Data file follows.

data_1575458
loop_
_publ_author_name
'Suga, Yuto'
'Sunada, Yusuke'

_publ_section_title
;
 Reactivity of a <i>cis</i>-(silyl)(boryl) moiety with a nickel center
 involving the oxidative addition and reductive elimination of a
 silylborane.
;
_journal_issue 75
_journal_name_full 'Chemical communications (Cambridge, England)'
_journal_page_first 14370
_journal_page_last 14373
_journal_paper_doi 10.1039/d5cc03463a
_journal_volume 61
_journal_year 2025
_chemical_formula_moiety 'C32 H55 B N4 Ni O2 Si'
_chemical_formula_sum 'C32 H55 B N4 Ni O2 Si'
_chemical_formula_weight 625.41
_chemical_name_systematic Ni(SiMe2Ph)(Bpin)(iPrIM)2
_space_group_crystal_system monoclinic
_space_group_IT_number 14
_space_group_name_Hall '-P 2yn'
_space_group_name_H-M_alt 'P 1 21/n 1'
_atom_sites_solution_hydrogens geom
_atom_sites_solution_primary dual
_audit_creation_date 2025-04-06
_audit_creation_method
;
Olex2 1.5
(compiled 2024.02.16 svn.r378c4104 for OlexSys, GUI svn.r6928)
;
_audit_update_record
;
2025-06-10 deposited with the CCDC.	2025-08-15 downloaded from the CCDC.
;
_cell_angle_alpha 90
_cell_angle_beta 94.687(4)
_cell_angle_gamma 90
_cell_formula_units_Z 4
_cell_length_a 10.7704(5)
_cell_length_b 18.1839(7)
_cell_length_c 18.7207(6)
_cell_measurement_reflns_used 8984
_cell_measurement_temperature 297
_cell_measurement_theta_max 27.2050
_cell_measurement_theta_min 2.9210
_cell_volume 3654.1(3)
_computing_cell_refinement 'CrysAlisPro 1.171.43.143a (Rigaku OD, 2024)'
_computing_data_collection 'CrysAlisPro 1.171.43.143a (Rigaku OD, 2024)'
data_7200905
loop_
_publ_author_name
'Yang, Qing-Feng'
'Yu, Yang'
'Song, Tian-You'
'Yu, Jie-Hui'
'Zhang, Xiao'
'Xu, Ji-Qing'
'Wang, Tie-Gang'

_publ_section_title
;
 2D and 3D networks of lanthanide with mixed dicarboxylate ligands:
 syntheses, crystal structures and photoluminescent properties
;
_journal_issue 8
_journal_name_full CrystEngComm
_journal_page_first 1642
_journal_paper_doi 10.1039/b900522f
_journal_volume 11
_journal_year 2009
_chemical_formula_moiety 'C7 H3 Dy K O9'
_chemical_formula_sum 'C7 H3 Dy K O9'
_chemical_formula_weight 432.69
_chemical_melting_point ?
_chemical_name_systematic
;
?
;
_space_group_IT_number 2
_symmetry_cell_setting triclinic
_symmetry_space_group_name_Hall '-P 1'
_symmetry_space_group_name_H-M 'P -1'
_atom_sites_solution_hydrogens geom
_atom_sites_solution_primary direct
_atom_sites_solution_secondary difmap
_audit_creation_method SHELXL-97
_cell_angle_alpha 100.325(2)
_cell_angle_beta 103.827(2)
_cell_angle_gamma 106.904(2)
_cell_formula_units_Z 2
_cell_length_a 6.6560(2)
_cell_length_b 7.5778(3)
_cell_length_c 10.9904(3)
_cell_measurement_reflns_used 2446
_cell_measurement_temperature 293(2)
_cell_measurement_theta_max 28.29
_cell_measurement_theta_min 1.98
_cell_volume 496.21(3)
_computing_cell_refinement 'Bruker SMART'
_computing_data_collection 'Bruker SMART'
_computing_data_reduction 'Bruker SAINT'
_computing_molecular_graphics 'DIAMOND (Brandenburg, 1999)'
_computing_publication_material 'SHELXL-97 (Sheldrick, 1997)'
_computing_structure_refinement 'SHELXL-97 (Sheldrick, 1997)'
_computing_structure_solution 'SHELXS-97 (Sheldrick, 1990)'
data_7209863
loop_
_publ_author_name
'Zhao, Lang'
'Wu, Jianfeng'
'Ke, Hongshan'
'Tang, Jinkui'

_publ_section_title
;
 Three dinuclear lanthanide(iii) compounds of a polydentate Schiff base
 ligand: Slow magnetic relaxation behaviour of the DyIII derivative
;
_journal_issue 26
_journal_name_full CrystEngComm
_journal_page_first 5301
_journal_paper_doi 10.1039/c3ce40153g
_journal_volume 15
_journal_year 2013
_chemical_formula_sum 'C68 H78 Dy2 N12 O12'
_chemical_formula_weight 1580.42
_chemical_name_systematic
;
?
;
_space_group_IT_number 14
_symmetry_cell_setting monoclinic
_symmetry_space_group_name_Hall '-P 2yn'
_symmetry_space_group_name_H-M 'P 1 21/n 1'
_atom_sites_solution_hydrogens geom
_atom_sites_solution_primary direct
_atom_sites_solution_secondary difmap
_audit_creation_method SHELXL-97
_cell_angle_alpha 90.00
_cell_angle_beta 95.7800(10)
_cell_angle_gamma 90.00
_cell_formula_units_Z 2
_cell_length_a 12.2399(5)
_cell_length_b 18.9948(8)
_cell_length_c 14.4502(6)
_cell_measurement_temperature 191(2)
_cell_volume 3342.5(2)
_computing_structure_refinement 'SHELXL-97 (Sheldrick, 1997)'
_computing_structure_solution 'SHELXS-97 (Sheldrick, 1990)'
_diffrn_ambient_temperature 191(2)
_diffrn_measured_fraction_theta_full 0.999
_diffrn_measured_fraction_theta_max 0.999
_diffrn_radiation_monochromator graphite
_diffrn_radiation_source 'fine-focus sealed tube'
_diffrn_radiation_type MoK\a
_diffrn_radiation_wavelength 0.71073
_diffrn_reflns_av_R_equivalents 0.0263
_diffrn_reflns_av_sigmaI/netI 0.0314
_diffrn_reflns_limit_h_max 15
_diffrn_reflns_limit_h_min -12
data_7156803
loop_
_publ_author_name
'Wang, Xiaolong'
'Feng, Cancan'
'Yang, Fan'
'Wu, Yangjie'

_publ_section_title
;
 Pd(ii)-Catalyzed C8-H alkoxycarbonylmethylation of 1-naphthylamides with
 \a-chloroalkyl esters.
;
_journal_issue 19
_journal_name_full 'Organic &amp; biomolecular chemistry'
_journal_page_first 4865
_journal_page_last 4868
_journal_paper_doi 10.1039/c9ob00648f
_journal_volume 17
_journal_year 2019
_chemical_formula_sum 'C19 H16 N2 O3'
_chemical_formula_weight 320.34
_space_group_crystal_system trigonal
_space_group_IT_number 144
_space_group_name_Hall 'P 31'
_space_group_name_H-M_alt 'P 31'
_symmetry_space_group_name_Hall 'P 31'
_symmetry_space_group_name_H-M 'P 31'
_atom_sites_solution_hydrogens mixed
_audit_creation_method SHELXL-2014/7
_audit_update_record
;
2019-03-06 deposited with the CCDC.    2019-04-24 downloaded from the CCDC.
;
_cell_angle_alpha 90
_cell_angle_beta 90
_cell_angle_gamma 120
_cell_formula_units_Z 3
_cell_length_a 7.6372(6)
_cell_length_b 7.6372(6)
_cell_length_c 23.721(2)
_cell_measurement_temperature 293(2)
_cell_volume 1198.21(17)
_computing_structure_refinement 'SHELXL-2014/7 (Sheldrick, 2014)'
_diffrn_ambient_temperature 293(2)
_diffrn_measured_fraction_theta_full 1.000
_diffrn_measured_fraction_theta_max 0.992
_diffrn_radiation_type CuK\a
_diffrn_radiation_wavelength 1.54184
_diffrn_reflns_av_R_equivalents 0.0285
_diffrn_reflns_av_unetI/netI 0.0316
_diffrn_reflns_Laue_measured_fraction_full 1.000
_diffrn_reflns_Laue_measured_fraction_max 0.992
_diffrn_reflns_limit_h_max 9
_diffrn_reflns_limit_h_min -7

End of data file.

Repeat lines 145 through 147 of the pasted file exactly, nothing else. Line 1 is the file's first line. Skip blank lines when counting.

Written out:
_cell_length_a 12.2399(5)
_cell_length_b 18.9948(8)
_cell_length_c 14.4502(6)